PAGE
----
The trouble with a lot of this stuff is that you are looking at elite history. Vermeer’s interiors are not those of Dutch peasants. These are the Dutch, urban middle classes. But the fact that the world in this period is becoming more interconnected did have an impact on people quite far down the social scale. People around Bolton and Manchester — pretty backwards places at that time — started to manufacture cotton in the early eighteenth century. Cotton doesn’t grow in England, they were getting it from Turkey and Syria. That means that by the early eighteenth century the peasants of Lancashire were in competition with the peasants of Bengal for global cotton markets.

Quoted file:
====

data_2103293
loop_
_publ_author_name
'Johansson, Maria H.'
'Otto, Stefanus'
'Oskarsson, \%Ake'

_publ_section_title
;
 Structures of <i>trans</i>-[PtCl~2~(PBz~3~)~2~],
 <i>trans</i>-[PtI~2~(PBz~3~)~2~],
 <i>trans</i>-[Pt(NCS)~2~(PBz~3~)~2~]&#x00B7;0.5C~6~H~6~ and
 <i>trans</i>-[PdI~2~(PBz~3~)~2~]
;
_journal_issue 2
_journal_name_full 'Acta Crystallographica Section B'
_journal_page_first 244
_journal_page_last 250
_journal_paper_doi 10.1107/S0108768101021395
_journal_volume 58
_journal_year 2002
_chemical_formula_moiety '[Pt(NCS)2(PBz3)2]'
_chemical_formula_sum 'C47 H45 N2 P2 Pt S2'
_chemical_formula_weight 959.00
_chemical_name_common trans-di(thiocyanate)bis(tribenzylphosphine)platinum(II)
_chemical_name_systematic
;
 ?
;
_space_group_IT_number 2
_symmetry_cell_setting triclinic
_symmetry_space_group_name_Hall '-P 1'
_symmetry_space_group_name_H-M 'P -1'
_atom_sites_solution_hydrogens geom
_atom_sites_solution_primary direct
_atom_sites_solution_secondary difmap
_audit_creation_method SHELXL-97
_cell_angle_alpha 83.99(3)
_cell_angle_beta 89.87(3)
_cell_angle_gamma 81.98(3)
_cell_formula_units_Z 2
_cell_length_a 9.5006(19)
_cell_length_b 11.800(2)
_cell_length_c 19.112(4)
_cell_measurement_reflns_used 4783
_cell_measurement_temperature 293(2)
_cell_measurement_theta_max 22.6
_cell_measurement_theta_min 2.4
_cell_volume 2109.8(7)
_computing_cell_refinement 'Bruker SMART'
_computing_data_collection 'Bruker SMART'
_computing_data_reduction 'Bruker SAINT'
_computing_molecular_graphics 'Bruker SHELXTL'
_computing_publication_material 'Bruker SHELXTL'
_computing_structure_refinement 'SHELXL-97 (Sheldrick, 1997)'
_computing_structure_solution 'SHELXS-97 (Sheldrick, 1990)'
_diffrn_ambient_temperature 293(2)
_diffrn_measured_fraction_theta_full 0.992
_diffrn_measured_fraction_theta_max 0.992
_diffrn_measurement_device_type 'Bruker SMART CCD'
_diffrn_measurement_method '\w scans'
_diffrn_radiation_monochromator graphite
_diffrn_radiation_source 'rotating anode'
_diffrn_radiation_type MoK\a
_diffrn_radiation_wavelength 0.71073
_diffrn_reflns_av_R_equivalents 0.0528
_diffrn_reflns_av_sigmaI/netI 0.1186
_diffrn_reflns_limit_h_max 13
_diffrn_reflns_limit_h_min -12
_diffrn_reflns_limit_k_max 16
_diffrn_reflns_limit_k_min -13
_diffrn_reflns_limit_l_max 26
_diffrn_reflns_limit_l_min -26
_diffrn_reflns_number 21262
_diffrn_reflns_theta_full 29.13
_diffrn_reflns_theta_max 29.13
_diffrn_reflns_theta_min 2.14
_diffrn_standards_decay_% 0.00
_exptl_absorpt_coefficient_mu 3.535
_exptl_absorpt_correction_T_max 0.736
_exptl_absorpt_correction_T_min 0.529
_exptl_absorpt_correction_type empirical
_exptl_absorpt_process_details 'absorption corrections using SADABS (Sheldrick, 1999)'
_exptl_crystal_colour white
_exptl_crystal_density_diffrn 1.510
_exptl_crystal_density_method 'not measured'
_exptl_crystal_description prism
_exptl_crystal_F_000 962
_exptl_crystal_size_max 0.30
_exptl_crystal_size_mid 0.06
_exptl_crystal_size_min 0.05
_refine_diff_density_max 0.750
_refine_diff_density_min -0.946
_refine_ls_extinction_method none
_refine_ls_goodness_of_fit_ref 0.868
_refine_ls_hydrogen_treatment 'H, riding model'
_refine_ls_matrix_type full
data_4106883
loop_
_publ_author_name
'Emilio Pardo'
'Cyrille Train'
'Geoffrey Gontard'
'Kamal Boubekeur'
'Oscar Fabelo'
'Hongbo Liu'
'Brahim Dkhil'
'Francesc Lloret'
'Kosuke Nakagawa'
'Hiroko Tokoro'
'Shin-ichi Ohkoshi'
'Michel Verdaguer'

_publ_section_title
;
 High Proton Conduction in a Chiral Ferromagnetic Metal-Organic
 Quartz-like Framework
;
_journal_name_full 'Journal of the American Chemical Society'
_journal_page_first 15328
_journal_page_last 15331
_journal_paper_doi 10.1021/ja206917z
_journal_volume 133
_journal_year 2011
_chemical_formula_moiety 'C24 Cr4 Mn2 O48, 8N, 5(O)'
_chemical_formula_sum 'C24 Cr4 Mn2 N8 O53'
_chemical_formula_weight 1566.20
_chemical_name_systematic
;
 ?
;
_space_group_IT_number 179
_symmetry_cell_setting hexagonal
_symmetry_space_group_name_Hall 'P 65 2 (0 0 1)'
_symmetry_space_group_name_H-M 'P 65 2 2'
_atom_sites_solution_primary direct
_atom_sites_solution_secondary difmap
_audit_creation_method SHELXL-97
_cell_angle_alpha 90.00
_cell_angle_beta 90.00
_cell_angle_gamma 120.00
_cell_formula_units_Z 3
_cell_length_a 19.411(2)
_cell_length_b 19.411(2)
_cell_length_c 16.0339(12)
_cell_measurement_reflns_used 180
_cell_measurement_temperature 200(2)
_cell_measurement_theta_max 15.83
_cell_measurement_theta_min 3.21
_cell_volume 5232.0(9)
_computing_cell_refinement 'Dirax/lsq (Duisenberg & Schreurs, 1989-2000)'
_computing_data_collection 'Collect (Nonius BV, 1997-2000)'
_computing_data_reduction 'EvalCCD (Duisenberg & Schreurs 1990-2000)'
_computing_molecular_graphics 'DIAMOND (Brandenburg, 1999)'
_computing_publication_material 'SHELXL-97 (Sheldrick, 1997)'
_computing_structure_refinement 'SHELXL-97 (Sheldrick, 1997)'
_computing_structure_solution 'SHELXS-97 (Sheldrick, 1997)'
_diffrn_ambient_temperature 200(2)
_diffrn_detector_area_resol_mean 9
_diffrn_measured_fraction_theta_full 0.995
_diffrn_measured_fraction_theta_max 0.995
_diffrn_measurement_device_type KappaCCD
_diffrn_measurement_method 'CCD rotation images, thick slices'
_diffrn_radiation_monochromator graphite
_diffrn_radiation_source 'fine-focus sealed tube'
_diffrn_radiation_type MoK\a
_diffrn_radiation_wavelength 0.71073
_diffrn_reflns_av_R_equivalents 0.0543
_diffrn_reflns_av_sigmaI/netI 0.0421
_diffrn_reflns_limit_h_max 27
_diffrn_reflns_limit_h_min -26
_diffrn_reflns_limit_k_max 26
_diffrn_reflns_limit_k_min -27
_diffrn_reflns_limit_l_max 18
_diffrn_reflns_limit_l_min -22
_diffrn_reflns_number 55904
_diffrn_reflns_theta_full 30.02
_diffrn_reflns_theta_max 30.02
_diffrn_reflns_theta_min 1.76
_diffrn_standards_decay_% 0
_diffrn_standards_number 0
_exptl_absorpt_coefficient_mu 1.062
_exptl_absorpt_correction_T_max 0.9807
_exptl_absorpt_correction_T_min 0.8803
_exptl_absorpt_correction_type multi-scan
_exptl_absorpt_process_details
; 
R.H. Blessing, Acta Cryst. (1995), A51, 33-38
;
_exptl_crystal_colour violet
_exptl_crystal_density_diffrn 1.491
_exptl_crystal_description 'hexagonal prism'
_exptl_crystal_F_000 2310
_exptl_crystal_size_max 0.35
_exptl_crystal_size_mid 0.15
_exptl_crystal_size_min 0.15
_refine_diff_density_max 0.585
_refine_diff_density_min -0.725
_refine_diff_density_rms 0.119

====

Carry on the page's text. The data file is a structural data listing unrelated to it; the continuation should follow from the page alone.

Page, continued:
The reason I said Brook was micro-history is that he’s doing something again which is slightly different. You’ve got Natalie Davis who takes an individual set of court cases, you’ve got Darnton who looks at cultural events, Wrightson and Levine do a very local English history, reconstructing it from wills and inventories and manorial records, you’ve got the gossip of Myddle and Gough. What Brook does is he looks at paintings and analyses them in detail. Again, this is a way of unpicking particular remnants from the past — in this case fantastic paintings — and looking at the bigger picture that they tell.